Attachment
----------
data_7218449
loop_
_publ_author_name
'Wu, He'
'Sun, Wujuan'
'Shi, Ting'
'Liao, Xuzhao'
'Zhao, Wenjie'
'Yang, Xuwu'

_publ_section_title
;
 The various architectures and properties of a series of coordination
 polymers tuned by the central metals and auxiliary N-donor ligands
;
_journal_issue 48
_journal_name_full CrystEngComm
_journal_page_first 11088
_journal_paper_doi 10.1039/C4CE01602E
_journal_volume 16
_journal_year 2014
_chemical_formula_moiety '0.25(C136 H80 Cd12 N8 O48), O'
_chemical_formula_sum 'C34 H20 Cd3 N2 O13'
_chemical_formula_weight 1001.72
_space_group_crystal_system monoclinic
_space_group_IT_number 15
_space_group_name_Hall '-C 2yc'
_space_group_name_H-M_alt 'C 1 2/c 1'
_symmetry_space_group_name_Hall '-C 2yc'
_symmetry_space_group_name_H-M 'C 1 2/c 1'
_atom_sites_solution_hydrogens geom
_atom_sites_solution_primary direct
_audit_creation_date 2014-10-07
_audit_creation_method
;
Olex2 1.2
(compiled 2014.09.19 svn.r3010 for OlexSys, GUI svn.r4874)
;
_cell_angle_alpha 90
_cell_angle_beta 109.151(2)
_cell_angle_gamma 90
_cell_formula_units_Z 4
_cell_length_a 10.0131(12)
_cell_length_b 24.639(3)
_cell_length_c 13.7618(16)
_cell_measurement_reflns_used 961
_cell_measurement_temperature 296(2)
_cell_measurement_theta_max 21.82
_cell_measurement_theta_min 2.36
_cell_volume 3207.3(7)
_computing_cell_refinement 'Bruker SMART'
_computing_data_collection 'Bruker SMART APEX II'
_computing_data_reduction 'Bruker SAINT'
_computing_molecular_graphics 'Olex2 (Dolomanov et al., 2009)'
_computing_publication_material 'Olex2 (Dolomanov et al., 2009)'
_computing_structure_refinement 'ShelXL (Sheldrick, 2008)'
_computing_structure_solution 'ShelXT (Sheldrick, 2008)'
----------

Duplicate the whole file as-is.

data_7218449
loop_
_publ_author_name
'Wu, He'
'Sun, Wujuan'
'Shi, Ting'
'Liao, Xuzhao'
'Zhao, Wenjie'
'Yang, Xuwu'

_publ_section_title
;
 The various architectures and properties of a series of coordination
 polymers tuned by the central metals and auxiliary N-donor ligands
;
_journal_issue 48
_journal_name_full CrystEngComm
_journal_page_first 11088
_journal_paper_doi 10.1039/C4CE01602E
_journal_volume 16
_journal_year 2014
_chemical_formula_moiety '0.25(C136 H80 Cd12 N8 O48), O'
_chemical_formula_sum 'C34 H20 Cd3 N2 O13'
_chemical_formula_weight 1001.72
_space_group_crystal_system monoclinic
_space_group_IT_number 15
_space_group_name_Hall '-C 2yc'
_space_group_name_H-M_alt 'C 1 2/c 1'
_symmetry_space_group_name_Hall '-C 2yc'
_symmetry_space_group_name_H-M 'C 1 2/c 1'
_atom_sites_solution_hydrogens geom
_atom_sites_solution_primary direct
_audit_creation_date 2014-10-07
_audit_creation_method
;
Olex2 1.2
(compiled 2014.09.19 svn.r3010 for OlexSys, GUI svn.r4874)
;
_cell_angle_alpha 90
_cell_angle_beta 109.151(2)
_cell_angle_gamma 90
_cell_formula_units_Z 4
_cell_length_a 10.0131(12)
_cell_length_b 24.639(3)
_cell_length_c 13.7618(16)
_cell_measurement_reflns_used 961
_cell_measurement_temperature 296(2)
_cell_measurement_theta_max 21.82
_cell_measurement_theta_min 2.36
_cell_volume 3207.3(7)
_computing_cell_refinement 'Bruker SMART'
_computing_data_collection 'Bruker SMART APEX II'
_computing_data_reduction 'Bruker SAINT'
_computing_molecular_graphics 'Olex2 (Dolomanov et al., 2009)'
_computing_publication_material 'Olex2 (Dolomanov et al., 2009)'
_computing_structure_refinement 'ShelXL (Sheldrick, 2008)'
_computing_structure_solution 'ShelXT (Sheldrick, 2008)'